In a world where we are inundated by choice, and are bombarded by marketing messages on a daily basis that try to persuade us to 'buy, buy, buy!' it is no surprise that many of us have learned to turn a deaf ear to the propagators of these messages.
With consumers becoming more and more desensitised to the effects of marketing and PR, we investigate how companies should approach the issue of convincing people to choose their brands?
The key to doing this is in remembering that we (yes, us humans) are not as autonomous as we would like to think we are. While we would like to think of ourselves as logical, conscious beings that are completely capable of making analytical and rational decisions, keeping in line with the model of homo economicus, the reality is that we are very much affected by external influences, as well as our typically irrational emotions.
As consumers, we often tend to base our purchases on how we feel at the moment, and then proceed to justify these purchases later on with logic.
Keeping this in mind, here are some tips to enhance your campaigns and persuade consumers to choose your brands:
- Desirability: A key tool to driving sales is to get people to want your product, service or cause. When consumers are convinced that they need your product in their lives, half the battle is won. Find a way to eliminate any logical reasons as to why they shouldn't buy your product and you're good to go.
- Exclusivity: What do the new iPhone 5s, Cult51 anti-ageing cream, and Birkin handbags have in common? They are all extremely exclusive. The fact that these products all boast long waiting lists has made them all the more desirable to consumers, creating a bit of a cult following around them and further driving demand.
- Scarcity: Similar to exclusivity, creating a limited supply of your products can help to boost the demand for them. Popular special edition items are often snapped up immediately after they are launched, as consumers are given more of a reason to spend their money on these limited supply goods that are unlikely to stay on the market for long.
Take the Bugatti Veyron for instance. The guys behind Bugatti designed an extremely limited edition of the Bugatti Veyron - The Bugatti Veyron Pur Sang. There are only 5 Pur Sangs worldwide, and all 5 cars were sold out within the first 24 hours of its unveiling.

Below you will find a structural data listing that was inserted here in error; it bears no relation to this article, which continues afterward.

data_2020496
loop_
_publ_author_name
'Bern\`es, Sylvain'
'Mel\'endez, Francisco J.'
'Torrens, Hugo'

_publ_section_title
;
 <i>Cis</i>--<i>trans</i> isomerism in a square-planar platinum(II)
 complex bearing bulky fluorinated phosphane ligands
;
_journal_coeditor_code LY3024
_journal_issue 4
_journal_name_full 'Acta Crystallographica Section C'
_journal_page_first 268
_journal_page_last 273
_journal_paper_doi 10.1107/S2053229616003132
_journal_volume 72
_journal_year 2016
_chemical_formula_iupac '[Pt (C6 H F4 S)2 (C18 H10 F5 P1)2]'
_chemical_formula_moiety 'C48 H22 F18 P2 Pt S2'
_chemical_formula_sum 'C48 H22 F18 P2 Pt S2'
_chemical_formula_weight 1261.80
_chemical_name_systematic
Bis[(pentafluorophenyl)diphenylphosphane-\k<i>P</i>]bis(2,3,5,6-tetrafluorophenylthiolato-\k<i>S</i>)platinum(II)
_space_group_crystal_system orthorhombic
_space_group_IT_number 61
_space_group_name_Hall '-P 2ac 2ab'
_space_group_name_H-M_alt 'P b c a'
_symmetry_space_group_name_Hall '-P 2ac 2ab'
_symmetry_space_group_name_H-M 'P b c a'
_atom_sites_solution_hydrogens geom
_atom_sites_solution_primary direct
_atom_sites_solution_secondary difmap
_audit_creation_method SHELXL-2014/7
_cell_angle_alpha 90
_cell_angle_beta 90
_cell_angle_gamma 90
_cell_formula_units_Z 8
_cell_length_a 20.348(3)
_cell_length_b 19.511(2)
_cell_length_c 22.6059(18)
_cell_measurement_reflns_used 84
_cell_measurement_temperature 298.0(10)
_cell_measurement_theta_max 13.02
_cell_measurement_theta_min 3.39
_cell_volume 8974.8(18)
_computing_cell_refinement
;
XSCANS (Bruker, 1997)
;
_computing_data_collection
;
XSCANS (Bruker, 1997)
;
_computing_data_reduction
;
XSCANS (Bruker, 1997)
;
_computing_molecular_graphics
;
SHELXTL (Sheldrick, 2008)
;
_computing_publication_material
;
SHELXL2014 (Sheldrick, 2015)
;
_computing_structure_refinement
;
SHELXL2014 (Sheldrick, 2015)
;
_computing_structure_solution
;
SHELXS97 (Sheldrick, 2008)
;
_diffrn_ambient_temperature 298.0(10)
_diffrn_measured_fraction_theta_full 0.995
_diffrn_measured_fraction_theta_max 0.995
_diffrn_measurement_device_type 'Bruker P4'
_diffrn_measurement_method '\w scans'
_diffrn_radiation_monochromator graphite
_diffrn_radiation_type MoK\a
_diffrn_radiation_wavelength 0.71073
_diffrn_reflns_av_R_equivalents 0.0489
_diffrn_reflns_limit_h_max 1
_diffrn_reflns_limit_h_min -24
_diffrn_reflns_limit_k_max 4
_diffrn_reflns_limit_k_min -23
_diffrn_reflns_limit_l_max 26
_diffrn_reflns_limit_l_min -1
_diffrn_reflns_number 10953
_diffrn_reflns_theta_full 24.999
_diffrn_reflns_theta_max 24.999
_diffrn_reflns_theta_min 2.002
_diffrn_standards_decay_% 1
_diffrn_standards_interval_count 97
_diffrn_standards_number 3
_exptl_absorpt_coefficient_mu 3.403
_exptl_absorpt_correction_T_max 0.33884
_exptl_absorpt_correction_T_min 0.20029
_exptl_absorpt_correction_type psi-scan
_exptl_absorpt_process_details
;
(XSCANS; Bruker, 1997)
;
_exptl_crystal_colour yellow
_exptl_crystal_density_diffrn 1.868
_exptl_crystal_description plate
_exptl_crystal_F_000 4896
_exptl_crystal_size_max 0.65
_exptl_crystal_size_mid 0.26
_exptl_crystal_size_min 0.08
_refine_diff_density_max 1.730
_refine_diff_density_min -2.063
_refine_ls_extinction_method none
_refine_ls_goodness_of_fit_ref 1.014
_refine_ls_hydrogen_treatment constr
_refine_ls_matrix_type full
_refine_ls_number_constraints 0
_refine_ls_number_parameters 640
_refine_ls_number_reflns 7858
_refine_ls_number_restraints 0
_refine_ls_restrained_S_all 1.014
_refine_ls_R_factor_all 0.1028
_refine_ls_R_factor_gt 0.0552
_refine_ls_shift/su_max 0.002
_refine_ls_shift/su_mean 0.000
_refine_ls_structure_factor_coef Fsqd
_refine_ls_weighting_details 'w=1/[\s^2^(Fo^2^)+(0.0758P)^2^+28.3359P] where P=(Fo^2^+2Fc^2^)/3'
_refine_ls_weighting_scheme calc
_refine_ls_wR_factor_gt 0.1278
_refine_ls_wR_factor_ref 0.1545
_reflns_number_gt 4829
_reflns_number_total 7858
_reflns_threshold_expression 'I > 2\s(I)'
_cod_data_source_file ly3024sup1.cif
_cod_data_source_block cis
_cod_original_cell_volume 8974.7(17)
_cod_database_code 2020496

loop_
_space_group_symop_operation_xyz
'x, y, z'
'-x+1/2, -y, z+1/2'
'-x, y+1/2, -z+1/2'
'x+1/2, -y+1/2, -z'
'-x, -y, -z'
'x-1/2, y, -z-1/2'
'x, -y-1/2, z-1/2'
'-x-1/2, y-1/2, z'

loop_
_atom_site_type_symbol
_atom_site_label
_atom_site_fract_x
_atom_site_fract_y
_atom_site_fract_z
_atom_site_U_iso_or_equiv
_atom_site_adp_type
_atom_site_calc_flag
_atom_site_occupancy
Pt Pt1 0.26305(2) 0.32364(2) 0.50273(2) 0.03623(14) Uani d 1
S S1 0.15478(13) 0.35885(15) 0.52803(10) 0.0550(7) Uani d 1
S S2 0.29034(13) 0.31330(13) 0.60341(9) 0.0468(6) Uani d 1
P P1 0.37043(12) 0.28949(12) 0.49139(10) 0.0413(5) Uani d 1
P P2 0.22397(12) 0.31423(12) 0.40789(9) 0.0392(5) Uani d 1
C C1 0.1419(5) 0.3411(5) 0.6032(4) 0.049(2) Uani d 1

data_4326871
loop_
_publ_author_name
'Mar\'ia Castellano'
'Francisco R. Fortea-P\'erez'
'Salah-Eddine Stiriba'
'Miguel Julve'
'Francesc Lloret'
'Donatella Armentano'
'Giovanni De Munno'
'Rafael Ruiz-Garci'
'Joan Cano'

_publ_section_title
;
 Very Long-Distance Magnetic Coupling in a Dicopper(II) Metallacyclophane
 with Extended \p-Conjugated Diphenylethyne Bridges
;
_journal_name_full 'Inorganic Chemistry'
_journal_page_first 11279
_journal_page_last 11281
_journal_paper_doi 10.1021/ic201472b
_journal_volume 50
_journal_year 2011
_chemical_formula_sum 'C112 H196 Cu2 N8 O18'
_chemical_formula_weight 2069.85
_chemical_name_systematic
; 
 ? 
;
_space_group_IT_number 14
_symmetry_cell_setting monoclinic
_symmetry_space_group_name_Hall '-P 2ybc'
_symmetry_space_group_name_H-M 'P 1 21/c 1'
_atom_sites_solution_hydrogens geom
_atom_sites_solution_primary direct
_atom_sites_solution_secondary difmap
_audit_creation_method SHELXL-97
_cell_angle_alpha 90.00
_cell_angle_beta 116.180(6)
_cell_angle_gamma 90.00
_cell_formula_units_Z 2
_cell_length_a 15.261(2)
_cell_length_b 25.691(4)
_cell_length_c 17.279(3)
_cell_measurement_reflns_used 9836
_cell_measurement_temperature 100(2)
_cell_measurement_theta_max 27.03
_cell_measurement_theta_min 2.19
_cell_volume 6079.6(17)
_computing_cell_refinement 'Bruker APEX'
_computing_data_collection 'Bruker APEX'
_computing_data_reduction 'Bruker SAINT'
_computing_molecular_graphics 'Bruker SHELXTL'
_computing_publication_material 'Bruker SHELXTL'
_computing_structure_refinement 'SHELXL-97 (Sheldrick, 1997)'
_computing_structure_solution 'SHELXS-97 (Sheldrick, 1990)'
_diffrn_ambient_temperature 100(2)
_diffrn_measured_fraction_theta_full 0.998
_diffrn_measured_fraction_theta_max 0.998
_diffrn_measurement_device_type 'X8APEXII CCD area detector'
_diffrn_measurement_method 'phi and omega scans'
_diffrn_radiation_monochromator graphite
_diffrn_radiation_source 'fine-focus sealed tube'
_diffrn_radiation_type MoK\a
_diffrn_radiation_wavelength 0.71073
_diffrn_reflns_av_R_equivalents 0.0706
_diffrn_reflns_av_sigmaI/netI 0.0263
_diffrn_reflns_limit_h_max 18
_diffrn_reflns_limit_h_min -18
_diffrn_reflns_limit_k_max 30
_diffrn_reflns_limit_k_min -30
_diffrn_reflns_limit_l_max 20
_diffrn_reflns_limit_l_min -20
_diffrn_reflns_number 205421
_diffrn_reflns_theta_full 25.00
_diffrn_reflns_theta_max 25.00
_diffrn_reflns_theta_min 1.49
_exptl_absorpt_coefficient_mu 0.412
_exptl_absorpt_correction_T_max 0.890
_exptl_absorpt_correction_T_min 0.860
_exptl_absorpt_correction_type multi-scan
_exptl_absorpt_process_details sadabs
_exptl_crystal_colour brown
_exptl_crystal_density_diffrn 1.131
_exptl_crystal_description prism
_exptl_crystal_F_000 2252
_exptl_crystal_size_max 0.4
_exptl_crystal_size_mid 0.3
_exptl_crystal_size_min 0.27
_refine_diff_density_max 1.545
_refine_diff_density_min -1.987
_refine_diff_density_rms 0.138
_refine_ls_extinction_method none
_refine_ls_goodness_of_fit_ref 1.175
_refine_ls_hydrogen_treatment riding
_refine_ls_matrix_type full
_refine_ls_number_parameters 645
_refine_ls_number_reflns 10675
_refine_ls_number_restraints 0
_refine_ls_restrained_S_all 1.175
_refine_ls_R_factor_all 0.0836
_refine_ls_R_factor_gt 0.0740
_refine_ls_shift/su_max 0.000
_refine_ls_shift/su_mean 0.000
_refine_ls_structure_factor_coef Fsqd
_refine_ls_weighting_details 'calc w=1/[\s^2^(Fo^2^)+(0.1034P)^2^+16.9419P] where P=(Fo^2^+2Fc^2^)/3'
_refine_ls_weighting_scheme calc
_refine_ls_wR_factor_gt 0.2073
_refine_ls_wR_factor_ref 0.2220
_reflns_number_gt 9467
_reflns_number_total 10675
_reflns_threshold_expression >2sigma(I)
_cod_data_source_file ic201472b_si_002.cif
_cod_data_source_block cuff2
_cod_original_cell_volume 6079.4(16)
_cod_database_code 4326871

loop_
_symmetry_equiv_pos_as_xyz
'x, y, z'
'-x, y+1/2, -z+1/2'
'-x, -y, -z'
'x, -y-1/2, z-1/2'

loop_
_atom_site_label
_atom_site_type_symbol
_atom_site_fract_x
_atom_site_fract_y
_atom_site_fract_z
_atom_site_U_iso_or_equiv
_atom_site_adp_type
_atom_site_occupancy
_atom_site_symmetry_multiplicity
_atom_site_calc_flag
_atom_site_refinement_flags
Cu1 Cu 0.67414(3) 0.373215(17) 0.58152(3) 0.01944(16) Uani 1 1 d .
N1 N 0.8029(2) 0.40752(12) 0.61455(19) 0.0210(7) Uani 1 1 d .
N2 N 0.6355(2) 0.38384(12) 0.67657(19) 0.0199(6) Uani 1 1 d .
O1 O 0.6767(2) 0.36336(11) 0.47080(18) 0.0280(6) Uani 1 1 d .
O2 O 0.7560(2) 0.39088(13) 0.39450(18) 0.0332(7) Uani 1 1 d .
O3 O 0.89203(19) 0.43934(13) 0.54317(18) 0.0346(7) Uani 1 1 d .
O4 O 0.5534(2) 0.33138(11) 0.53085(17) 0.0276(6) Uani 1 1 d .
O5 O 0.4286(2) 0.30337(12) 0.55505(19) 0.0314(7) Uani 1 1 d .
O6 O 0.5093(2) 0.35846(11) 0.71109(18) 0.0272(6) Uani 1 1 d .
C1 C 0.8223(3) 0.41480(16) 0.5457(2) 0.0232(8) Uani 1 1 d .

- Urgency: Another way to encourage spending is to use time limits to create a sense of urgency. Typically, an offer of some sort will run out or expire after a certain time. Unfortunately, certain marketers use urgency in a sloppy attempt to pressure or push people into purchasing (like the never-ending DFS sale), causing many consumers to consider these time constraints as a bit of a gimmick. It is always good to use this sparingly so as not to lose credibility with your customers.
- Variety: Contrary to the popular idiom 'the more the merrier' too much choice can often be paralysing for consumers. While it may seem like a good idea to provide consumers with a huge variety to pick from, studies by an American psychologist, Barry Schwartz, have shown that people get stressed (and depressed) when faced with too much choice. Instead of making a decision, we end up overwhelmed and often give up on even choosing anything at all.
An interesting study of how paralysing choice can be was conducted in 1995 by Sheena Iyengar, a professor at Columbia University. Two booths were set up in a supermarket, providing samples from a selection of jams, with the experimental factor being the number of different jams at each booth - six jams versus an astounding 24 jams. On average, customers who stopped by the booths sampled two different jams each, regardless of whether they had a choice of six or 24 jams.
"More customers were enticed by the booth that had a selection of 24 jams over the booth with six. However only 3% of those who sampled jam from the selection of 24 jams ended up purchasing a jar. Conversely, 30% of the customers who visited the booth with the lesser selection decided to purchase a jar."
Ultimately, this study raises the hypothesis that while more choice may seem to be attractive in theory, it is actually paralysing for customers, and they are unlikely to end up purchasing at all.
Finally, it is worth giving some thought as to what consumers think about your brand. Studies have shown that customers tend to lean towards purchasing from brands that they know and trust, rather than risk trying something new that they might not like. Building upon your brand and standing for something good can increase positive feelings with customers, which then can help to boost your market share.
What's your experience when it comes to marketing your brand? Do you have any top tips you'd like to share or do you think we've missed out anything vital? If so, don't be a stranger and leave us a comment - we're always keen to hear what you have to say!
Samantha Lim is a University at Buffalo (SUNY) graduate, with a bachelor's degree in Communications and Psychology. With a background firmly grounded in media, she is currently seeking a career in PR and marketing, though she would be perfectly content being a best-selling author. She just hasn't written a book yet.
Images used courtesy of Markdow on DeviantArt and T.Gibbison on Flickr.